America, the really brave;Reviews;Subject of the week;History;Cross phase;Reviews
America fascinates the young. Its vigour and optimism make it a place where great things can happen, and Sally Senzell Isaacs picks up these themes for a well thought-out and broadly accessible History of America (meaning the United States) from the earliest times.
Only four of the nine volumes of this chronologically-based series have been published so far, and all follow the same pattern of strong narrative based around significant individuals, such as Pocahontas and Washington, and backed-up by explanations of a range of social, political, technological and industrial trends.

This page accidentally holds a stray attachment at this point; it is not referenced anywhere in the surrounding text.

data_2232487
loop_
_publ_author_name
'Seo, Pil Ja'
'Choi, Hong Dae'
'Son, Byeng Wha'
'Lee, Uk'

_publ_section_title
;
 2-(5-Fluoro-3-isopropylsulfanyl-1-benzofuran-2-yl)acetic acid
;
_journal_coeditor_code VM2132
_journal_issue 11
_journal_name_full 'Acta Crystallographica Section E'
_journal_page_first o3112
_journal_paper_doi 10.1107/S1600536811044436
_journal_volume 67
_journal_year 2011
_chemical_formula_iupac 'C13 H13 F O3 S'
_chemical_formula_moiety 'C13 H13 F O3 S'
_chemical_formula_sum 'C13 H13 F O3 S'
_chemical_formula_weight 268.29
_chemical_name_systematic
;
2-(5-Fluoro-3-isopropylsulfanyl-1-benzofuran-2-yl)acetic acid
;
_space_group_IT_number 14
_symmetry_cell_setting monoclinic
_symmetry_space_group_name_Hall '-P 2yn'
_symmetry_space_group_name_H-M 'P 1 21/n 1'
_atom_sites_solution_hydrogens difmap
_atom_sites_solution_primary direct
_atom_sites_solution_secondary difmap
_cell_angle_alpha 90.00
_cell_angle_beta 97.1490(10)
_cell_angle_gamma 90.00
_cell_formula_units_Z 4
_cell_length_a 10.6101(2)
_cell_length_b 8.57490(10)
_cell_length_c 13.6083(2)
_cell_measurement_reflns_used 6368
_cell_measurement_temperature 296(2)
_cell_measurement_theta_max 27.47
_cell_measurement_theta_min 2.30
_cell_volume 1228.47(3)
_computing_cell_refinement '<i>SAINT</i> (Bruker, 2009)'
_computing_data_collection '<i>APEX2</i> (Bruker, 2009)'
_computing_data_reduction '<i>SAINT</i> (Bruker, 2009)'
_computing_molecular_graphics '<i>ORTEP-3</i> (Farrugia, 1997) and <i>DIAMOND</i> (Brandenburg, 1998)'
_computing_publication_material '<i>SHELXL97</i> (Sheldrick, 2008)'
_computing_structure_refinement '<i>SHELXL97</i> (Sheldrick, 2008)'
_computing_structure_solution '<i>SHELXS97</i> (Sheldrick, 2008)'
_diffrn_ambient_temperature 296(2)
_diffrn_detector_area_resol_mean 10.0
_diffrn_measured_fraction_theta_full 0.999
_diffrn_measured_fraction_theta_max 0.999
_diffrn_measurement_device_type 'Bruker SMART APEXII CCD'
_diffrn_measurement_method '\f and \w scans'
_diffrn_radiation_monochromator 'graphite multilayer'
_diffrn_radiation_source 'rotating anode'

The sturdy, hardback covers and clear, simple text make this series excellent for primary and secondary school libraries. Double page spreads, generously illustrated with artists' reconstructions (sometimes a bit Disney-esque) and good, clear cut-away diagrams of ships, buildings and economic activities, make it accessible to the most reluctant of readers.The more able can delve deeper and use the primary sources and boxes of notes and timelines.
Isaacs takes cause and effect in history seriously. The political and economic explanation of the War of Independence is admirably clear, and the conflict between the settlers and Native Americans is confronted with neither outrage nor sentimentality.
This is a genuine and well-produced history for children.
Sue Jones has taught history at secondary level.